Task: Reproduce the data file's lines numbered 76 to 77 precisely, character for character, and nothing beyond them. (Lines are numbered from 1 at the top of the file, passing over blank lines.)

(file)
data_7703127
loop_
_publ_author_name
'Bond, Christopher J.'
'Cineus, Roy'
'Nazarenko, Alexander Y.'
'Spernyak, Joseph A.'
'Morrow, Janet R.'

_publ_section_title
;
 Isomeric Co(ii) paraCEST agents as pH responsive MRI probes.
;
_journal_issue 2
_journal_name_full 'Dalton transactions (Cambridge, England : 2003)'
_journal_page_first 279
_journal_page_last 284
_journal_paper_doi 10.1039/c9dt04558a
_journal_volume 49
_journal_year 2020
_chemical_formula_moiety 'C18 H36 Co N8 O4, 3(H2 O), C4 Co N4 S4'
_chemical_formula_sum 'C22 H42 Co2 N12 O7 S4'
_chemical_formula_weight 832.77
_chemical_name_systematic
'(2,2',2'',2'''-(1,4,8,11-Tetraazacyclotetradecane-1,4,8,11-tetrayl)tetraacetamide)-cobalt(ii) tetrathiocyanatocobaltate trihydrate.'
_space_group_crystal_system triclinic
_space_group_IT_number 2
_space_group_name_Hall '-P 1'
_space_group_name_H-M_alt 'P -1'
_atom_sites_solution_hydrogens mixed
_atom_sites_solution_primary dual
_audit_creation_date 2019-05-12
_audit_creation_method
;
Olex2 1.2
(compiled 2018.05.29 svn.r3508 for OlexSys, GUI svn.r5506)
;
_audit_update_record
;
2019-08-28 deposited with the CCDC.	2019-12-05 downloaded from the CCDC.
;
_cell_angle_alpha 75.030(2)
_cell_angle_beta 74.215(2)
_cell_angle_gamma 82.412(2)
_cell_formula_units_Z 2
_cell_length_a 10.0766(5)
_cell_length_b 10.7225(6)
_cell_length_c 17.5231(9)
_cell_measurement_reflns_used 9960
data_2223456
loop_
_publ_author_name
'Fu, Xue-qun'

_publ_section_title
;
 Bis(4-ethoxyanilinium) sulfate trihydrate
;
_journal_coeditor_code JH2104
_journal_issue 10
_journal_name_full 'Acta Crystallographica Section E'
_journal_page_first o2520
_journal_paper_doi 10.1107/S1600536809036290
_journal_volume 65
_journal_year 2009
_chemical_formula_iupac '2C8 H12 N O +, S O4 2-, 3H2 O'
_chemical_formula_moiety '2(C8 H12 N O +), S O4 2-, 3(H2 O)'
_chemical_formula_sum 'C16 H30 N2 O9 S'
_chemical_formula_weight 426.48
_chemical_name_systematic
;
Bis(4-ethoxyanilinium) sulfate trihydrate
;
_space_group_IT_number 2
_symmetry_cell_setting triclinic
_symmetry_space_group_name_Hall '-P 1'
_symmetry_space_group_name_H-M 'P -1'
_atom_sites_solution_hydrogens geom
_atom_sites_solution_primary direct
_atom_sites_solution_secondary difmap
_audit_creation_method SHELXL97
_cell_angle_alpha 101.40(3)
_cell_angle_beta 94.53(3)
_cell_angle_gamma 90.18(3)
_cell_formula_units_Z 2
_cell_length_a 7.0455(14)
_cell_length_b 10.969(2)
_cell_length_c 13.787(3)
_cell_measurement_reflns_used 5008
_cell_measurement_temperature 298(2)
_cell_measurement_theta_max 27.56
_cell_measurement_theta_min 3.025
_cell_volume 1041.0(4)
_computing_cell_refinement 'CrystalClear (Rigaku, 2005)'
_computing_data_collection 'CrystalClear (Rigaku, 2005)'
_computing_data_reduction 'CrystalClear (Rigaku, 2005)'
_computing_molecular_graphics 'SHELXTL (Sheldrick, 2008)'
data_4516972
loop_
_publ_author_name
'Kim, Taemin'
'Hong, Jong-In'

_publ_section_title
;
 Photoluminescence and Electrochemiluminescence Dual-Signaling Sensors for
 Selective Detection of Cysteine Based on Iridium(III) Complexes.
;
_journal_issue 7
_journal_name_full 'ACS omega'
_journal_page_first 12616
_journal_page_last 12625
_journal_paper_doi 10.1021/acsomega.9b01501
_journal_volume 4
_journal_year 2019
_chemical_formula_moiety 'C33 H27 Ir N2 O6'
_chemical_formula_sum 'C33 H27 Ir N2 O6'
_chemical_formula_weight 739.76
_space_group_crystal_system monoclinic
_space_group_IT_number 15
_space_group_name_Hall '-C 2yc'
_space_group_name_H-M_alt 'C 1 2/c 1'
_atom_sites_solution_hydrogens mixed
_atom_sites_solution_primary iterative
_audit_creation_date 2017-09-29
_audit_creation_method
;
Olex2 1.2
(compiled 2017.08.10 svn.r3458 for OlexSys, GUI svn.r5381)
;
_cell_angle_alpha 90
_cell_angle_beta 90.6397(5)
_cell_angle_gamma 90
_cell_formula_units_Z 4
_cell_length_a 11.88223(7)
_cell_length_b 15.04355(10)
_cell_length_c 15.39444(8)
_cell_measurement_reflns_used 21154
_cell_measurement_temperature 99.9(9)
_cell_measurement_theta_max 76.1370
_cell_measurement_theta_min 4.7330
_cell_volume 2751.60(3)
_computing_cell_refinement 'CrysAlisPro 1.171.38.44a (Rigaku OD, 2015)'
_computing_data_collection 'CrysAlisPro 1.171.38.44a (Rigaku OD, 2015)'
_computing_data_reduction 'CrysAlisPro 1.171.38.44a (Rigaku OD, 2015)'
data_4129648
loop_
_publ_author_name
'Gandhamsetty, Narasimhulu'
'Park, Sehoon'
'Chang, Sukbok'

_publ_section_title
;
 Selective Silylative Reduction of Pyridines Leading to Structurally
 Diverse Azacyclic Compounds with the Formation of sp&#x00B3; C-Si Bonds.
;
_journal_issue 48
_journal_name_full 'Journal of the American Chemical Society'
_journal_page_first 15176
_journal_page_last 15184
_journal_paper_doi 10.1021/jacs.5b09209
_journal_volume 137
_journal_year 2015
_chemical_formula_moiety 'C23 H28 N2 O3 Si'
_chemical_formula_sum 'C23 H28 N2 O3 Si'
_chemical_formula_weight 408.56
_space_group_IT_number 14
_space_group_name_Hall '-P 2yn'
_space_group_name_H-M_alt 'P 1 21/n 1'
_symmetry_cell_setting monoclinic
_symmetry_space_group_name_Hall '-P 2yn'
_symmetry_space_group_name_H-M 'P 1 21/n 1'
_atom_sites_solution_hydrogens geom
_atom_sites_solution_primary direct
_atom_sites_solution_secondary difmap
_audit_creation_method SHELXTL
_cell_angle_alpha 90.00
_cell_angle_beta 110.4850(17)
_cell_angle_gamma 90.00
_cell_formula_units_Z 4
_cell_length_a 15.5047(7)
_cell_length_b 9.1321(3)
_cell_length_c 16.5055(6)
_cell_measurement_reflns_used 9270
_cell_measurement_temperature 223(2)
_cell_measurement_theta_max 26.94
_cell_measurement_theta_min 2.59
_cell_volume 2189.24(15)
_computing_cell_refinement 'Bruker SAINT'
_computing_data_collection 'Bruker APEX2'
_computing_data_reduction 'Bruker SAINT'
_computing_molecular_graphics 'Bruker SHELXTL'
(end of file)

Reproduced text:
_atom_sites_solution_hydrogens geom
_atom_sites_solution_primary direct